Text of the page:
Good morning and welcome.
My name is Peter Weltman. I was appointed as Ontario’s Financial Accountability Officer on May 7, 2018. Sitting with me today is Jeffrey Novak, our Chief Financial Analyst. We will both be available to answer your questions following this brief statement. Si vous avez des question en francais, n’hesitez pas a les poser. Nous allons faire de notre mieux de vous repondre en francais.
Today, I provided to the Speaker, for tabling in the Legislature, a report that estimates the financial impacts of cancelling the cap and trade program. Our analysis looks at this impact from two perspectives. The first is the budgetary impact to the Province from ending the cap and trade program. The second is the financial impact on households and businesses under Ontario’s cancelled cap and trade program compared to the federal government’s proposed carbon pricing plan.
This report does NOT seek to:
- Assess the economic costs or benefits associated with carbon pricing programs, including the economic impact of government spending in connection with carbon pricing;
- Assess the potential environmental or public health benefits associated with the reduction in GHG emissions or other co-pollutants in connection with carbon pricing; or
- Comment on the ability of the Province to meet its current or future GHG emission targets.
The cap and trade program began on January 1, 2017. The emission allowances, (which are effectively permits to emit GHGs), sold at auction raised revenue for the Province. The Province used the auction revenue to fund initiatives that were reasonably likely to reduce GHG emissions. In the 2018 Ontario Budget, the Province projected $2.0 billion in auction revenue in 2018-19 and an equal amount of spending on cap and trade related initiatives.
On July 3, 2018, the Province revoked the cap and trade regulation and prohibited all trading in allowances, effectively ending the cap and trade program. As part of the cap and trade wind down process, the Province also announced that it would end the related spending programs that were funded by the proceeds raised from the auction of allowances.
On July 25, 2018 the Province introduced Bill 4, the Cap and Trade Cancellation Act, 2018. If passed, Bill 4 would officially end the cap and trade program.
Under the federal government’s Pan-Canadian Framework on Clean Growth and Climate Change, all provinces and territories are required to have carbon pricing in place by 2018. By ending the cap and trade program, and barring a successful legal challenge, Ontario will become subject to the federal carbon pricing backstop beginning in 2019.
The first main insight from our report is that, by cancelling the cap and trade program, the Province’s annual budget balance will worsen by a cumulative total of $3.0 billion over the next four years (from fiscal years 2018 through fiscal year 2021).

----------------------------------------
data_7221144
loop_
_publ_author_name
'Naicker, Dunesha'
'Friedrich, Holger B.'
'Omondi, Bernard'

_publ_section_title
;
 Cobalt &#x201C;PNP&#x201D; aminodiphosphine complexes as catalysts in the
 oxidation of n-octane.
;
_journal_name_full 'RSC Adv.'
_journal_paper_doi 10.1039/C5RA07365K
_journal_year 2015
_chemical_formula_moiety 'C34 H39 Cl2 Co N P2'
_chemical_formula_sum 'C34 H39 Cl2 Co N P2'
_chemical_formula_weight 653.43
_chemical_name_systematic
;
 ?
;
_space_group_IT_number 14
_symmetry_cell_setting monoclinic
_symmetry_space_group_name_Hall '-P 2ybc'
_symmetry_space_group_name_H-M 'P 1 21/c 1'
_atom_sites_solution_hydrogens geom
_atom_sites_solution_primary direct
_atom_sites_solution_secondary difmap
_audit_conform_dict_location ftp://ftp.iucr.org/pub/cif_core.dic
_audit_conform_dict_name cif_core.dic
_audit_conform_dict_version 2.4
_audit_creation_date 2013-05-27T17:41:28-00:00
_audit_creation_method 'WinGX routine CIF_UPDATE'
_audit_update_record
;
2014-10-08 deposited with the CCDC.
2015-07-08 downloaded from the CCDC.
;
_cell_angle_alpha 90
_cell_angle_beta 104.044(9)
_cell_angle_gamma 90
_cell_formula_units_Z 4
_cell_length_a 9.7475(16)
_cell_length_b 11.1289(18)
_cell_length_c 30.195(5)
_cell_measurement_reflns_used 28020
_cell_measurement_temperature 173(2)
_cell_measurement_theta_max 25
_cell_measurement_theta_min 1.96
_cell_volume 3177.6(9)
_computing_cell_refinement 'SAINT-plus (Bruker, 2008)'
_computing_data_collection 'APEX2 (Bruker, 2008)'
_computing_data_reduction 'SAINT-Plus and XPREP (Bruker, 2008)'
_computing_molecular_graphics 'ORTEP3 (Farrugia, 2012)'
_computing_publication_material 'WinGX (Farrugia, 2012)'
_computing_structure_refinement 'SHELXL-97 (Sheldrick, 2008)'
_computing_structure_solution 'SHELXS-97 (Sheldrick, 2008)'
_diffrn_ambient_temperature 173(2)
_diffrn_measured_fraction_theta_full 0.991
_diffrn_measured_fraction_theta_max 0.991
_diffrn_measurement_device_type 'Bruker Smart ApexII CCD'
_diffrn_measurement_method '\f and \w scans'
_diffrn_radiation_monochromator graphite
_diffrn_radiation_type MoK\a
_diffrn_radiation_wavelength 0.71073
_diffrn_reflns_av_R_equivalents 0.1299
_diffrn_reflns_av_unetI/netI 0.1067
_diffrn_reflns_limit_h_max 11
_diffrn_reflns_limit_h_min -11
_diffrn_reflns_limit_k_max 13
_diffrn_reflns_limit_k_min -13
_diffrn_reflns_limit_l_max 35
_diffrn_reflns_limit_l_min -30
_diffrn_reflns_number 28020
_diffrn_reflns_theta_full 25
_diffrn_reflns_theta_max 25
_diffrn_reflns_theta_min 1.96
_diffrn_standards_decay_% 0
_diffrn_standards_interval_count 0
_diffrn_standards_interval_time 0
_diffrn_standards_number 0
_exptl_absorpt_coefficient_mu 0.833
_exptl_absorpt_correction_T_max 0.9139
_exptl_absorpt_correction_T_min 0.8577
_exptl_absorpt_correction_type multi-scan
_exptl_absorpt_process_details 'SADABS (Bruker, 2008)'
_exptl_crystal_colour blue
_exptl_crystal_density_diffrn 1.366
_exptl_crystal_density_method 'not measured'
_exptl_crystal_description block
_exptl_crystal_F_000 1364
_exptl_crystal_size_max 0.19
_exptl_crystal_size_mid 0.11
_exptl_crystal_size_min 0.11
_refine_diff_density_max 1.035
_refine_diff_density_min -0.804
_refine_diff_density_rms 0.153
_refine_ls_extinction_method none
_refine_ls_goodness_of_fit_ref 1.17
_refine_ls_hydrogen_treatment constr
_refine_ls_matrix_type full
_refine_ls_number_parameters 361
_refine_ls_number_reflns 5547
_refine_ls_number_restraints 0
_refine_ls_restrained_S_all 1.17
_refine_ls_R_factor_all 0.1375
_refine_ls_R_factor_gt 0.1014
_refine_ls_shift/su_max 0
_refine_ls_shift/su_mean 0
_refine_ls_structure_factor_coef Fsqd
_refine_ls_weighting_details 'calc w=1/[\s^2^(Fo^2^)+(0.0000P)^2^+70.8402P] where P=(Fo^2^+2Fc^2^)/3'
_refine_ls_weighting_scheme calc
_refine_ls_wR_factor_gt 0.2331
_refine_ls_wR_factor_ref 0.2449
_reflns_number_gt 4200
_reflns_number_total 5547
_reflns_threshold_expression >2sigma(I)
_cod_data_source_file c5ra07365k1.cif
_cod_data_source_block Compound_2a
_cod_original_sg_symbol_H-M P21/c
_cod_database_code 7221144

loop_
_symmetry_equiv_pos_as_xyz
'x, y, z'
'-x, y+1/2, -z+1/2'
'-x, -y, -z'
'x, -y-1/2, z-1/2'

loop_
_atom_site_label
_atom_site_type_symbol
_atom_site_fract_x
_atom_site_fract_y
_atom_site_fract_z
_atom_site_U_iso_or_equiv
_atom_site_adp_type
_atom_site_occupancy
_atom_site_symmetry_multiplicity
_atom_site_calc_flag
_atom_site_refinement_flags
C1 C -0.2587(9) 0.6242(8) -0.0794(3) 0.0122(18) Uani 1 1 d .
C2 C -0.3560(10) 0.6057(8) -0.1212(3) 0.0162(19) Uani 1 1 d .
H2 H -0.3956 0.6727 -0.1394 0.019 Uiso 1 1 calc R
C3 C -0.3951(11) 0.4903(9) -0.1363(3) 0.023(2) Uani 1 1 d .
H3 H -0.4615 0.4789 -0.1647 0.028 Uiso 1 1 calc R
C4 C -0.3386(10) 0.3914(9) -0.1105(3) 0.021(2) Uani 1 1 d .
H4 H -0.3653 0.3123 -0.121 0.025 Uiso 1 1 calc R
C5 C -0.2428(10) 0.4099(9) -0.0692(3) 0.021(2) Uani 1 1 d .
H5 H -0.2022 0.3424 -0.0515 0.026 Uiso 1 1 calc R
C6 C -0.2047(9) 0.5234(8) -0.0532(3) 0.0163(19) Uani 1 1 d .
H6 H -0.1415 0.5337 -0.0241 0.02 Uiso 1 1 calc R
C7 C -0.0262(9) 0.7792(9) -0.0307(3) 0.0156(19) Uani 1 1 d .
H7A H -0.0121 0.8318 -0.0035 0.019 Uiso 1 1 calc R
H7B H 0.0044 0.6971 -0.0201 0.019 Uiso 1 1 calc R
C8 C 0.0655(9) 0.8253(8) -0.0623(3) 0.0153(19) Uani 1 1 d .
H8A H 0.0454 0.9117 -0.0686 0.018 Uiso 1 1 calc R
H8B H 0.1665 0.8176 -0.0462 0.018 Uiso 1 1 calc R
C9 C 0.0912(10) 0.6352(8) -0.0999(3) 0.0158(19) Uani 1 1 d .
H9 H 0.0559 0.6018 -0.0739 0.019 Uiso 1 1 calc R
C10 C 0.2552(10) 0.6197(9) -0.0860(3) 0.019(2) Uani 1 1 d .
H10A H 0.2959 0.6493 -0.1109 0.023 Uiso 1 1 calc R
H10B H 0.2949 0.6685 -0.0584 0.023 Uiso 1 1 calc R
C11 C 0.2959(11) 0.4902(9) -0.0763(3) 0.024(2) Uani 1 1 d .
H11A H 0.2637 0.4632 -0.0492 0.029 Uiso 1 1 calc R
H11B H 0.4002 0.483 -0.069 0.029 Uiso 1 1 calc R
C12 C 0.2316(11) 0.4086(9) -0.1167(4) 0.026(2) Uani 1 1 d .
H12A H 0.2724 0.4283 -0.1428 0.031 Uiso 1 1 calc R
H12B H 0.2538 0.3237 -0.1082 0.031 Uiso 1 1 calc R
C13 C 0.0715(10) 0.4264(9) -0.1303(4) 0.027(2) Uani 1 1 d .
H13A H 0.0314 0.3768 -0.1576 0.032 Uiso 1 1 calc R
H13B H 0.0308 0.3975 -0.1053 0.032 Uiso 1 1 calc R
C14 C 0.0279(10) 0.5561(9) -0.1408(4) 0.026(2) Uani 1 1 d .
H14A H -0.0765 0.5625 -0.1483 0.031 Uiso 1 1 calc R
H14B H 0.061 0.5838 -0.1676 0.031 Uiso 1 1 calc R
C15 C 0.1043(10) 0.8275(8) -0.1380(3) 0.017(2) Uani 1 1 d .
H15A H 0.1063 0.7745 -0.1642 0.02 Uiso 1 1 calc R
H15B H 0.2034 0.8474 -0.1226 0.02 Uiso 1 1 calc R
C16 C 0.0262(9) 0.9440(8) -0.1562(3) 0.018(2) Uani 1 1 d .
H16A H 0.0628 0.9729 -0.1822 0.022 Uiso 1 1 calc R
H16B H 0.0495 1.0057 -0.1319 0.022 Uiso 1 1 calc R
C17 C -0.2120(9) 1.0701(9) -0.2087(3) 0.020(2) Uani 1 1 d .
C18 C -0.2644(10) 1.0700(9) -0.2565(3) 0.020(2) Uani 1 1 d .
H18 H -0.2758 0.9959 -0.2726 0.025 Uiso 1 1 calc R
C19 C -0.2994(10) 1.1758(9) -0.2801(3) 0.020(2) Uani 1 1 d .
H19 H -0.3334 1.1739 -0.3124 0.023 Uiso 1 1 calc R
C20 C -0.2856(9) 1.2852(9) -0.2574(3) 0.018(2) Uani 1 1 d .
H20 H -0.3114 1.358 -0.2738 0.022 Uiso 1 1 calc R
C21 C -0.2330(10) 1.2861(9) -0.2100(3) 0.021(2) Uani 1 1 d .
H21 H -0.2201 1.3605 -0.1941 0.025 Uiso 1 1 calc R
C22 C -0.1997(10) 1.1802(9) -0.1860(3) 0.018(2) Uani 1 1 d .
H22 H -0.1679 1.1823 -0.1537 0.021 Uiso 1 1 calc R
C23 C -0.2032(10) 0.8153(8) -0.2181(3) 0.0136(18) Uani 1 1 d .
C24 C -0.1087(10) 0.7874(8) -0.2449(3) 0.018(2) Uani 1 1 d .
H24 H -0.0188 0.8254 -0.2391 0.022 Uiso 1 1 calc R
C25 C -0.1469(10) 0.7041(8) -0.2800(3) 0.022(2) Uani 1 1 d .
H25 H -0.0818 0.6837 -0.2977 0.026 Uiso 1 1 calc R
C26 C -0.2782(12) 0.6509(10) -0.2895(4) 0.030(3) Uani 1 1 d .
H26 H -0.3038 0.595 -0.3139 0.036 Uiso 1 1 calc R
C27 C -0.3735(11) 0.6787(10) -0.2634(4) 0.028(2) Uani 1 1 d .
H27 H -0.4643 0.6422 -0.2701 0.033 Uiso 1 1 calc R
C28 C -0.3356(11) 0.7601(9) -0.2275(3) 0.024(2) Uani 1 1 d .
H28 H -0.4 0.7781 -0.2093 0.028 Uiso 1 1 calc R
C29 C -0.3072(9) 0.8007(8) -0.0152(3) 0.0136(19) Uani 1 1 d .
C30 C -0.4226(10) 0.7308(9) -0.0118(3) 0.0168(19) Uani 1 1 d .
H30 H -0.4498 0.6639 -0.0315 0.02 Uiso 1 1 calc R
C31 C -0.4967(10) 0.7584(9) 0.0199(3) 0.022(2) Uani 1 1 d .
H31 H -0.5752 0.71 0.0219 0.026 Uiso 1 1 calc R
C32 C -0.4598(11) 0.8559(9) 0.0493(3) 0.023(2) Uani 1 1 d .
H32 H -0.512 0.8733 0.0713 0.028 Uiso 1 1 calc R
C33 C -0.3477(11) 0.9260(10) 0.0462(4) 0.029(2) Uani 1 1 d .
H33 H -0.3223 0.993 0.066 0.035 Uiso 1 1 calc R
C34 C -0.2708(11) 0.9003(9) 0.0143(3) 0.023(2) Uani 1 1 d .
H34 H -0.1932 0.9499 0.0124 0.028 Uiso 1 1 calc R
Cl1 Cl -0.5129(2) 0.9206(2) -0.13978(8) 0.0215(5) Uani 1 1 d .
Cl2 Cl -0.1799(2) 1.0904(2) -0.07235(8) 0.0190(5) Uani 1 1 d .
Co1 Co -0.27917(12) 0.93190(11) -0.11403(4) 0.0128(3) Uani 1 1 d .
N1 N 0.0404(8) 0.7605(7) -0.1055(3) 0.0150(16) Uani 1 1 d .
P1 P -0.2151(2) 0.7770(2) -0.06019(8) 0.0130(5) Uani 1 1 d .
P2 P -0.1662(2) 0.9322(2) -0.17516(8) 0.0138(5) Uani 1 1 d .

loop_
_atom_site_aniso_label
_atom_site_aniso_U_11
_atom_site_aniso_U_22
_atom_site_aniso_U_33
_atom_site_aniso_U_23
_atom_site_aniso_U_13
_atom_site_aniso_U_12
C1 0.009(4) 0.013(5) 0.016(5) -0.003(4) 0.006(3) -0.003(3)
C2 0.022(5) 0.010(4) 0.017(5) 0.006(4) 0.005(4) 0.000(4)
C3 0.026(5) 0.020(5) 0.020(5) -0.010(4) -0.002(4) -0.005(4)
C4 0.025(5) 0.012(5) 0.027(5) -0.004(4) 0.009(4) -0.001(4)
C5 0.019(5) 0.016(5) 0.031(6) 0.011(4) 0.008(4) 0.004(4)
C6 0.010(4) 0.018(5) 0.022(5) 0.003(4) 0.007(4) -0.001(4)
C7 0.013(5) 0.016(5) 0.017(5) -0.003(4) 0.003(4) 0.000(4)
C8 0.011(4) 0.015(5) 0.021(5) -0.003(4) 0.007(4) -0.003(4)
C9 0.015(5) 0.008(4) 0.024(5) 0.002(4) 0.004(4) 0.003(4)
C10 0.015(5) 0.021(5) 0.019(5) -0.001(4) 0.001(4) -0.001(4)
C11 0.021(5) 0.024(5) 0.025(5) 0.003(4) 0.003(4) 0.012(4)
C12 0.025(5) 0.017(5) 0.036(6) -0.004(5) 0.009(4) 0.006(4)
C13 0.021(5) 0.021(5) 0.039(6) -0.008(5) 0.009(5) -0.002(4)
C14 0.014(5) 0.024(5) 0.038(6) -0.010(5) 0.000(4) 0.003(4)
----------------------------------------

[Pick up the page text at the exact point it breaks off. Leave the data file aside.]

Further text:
Overall, the Province’s budget balance worsens because the loss of cap and trade revenue from ending the auction of emission allowances is greater than the savings achieved from cancelling cap and trade related spending programs.
The difference occurs for two reasons. First, a number of the cancelled spending programs funded infrastructure projects will not provide immediate savings to the Province’s budget balance.
Second, not all of the cap and trade related spending programs have been cancelled by the Province. The remaining programs account for about $500 million (or 25%) of planned cap and trade related program spending in 2018-19.
In addition, we estimate that the Province will incur about $600 million in one-time costs to wind down some cap and trade related spending programs and another $5 million to cover expected compensation costs as set out in the proposed Bill 4.
The second main insight from our report is that beginning in 2020, the federal carbon pricing backstop will result in increased costs to Ontario households and businesses but will also generate more carbon pricing revenue.
To illustrate, under the cancelled cap and trade program, the FAO estimates that a typical Ontario household would pay additional costs of $264 in 2019, rising to $312 by 2022.
Under the federal backstop, a typical Ontario household would pay additional costs of $258 in 2019, rising to $648 in 2022.
The Province is challenging the federal government’s ability to impose carbon pricing and the federal government has not yet indicated how revenue from non-compliant provinces would be recycled. How the backstop revenue is used will determine the net impact to households.
Jeff and I are happy to take questions.
-- Check Against Delivery --
Media inquiries - Kismet Baun, Communications Coordinator